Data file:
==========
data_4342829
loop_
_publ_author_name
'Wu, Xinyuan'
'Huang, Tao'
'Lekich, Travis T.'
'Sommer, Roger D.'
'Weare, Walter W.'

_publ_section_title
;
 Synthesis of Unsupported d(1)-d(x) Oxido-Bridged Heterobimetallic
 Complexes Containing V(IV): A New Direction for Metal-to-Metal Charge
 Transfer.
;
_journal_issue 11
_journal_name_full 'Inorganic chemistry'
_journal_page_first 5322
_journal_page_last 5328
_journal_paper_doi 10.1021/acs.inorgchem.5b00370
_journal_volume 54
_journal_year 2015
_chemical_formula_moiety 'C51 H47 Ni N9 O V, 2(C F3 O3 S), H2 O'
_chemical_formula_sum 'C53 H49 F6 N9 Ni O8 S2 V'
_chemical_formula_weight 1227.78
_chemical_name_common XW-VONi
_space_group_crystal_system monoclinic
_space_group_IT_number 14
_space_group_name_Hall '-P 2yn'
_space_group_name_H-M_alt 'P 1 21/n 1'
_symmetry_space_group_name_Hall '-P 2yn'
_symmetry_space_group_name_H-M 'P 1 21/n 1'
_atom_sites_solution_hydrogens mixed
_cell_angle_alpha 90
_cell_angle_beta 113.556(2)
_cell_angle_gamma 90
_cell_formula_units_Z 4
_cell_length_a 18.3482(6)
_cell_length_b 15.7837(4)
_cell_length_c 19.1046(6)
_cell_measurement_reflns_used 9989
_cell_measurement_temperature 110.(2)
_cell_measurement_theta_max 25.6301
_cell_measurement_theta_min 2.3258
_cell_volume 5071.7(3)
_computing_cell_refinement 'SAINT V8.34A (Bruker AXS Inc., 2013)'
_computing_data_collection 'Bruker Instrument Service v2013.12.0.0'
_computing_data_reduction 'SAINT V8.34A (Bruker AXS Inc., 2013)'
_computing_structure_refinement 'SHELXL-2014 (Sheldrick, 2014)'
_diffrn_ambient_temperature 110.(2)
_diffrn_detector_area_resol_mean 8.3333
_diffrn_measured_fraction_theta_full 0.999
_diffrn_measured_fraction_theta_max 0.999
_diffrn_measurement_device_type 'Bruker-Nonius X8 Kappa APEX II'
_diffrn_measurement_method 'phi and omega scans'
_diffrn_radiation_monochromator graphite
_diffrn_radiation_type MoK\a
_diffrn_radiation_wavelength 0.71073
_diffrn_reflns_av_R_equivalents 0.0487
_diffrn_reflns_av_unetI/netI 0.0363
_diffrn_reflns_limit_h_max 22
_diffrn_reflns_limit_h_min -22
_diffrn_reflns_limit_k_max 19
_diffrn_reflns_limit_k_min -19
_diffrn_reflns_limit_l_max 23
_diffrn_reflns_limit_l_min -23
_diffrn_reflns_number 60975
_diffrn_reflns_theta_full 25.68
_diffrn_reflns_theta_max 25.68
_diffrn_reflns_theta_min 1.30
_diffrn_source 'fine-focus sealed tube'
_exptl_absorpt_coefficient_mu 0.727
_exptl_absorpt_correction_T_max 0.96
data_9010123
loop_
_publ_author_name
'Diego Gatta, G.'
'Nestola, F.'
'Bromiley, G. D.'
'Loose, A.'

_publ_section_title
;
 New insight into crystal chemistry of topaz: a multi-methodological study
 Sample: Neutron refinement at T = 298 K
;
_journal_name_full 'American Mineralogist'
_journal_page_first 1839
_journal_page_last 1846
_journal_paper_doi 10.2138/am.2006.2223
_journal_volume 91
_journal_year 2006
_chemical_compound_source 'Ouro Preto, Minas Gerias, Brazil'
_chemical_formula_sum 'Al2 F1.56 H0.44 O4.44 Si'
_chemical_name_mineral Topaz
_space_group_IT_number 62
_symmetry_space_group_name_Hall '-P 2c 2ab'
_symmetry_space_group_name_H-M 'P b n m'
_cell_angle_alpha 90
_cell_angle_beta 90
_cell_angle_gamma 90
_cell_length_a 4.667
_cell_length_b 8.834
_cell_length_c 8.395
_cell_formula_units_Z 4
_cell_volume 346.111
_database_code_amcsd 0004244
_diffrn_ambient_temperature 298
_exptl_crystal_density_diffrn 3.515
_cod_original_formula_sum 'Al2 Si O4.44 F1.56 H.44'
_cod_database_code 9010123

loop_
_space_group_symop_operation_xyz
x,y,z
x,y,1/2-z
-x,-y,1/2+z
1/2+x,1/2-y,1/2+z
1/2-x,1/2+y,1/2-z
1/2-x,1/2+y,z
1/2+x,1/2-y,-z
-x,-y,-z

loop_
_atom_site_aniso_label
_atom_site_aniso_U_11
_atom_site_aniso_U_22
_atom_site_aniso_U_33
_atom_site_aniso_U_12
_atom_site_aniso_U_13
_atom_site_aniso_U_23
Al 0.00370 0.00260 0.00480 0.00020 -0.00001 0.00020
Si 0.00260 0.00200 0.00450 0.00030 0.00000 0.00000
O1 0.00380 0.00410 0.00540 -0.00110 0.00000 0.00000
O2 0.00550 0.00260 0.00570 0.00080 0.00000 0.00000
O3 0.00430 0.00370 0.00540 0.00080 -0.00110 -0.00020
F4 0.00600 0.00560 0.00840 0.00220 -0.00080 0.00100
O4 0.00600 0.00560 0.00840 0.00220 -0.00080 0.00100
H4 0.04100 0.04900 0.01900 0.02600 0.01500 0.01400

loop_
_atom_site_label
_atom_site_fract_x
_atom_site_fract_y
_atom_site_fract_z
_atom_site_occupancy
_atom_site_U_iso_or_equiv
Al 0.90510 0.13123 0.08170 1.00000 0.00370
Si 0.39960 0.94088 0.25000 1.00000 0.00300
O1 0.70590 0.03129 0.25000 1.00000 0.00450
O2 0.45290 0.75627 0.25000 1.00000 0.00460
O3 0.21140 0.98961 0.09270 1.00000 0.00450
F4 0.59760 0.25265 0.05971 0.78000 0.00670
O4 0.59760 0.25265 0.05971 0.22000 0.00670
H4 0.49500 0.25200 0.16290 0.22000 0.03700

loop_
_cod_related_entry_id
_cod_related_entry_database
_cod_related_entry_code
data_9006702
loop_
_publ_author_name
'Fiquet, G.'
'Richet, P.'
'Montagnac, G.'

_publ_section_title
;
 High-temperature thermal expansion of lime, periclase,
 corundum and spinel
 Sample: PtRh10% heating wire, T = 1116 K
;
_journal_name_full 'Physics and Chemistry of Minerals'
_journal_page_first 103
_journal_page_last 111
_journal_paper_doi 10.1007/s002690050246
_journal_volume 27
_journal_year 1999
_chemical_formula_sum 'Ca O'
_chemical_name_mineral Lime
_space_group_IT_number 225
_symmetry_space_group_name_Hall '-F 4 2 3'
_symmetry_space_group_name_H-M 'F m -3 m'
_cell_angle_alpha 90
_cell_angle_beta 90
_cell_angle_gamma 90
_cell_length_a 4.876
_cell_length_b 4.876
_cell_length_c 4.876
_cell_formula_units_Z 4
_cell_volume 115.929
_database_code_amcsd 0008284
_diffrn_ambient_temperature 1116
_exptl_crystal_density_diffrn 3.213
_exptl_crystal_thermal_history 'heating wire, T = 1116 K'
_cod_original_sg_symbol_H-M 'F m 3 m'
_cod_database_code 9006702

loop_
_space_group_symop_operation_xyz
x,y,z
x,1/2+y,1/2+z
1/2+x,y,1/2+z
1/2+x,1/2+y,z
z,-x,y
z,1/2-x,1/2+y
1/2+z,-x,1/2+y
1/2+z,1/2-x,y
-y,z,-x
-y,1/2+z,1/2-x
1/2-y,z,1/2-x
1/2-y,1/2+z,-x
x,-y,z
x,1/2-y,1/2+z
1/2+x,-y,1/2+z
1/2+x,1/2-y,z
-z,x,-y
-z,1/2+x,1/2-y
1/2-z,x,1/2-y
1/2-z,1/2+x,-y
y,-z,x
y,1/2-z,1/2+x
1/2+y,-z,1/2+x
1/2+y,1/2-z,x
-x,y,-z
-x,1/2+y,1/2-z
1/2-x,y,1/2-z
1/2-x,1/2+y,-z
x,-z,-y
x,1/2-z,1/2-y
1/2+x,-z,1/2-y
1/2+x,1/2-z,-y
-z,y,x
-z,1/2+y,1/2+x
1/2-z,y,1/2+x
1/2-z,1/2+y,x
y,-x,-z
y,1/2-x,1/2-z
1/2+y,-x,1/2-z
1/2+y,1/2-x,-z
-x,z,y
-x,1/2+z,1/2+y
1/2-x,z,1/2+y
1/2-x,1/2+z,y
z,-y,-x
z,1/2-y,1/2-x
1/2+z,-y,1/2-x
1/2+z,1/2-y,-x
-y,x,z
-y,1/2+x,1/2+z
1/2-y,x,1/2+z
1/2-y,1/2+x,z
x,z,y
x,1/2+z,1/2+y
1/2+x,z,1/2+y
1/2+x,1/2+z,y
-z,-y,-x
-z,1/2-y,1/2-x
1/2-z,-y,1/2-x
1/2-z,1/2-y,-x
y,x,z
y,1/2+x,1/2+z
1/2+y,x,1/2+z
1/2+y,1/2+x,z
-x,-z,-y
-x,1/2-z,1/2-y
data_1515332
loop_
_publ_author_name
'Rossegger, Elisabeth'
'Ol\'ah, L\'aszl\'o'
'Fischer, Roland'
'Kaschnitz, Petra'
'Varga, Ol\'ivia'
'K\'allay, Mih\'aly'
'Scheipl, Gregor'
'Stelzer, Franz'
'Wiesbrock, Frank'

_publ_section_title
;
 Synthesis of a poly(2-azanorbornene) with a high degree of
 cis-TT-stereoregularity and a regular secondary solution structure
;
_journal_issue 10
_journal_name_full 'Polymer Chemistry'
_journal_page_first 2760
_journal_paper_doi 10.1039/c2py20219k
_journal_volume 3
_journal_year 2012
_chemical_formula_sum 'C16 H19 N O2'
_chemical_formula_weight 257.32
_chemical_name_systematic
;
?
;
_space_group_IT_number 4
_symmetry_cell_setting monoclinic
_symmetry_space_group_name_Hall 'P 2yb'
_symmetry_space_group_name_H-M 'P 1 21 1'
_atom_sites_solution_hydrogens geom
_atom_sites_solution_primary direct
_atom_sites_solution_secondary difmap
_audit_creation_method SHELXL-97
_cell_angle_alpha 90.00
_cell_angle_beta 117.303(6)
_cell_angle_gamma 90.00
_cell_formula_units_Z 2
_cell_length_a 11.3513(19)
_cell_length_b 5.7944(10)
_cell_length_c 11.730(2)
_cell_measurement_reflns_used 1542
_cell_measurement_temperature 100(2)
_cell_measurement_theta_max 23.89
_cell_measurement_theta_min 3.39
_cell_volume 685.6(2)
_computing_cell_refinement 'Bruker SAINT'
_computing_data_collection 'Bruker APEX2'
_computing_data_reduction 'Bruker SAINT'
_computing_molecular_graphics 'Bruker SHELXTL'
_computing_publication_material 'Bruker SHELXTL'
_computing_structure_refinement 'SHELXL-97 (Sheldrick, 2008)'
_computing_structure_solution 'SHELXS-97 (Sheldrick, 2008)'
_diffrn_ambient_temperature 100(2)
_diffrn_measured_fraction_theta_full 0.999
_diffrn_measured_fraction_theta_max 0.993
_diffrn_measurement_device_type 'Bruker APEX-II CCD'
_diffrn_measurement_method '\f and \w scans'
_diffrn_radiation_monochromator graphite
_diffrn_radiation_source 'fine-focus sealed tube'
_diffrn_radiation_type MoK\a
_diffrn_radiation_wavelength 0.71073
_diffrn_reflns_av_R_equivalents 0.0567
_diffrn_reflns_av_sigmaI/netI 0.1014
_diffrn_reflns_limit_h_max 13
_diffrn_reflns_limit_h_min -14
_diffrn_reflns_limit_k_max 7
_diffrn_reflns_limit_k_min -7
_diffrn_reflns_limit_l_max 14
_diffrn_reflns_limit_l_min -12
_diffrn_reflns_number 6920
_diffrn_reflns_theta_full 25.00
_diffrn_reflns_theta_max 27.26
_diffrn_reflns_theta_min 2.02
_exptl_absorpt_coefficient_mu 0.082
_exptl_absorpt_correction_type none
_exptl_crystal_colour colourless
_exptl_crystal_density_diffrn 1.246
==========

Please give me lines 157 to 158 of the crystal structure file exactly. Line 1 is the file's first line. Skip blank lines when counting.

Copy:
_publ_author_name
'Fiquet, G.'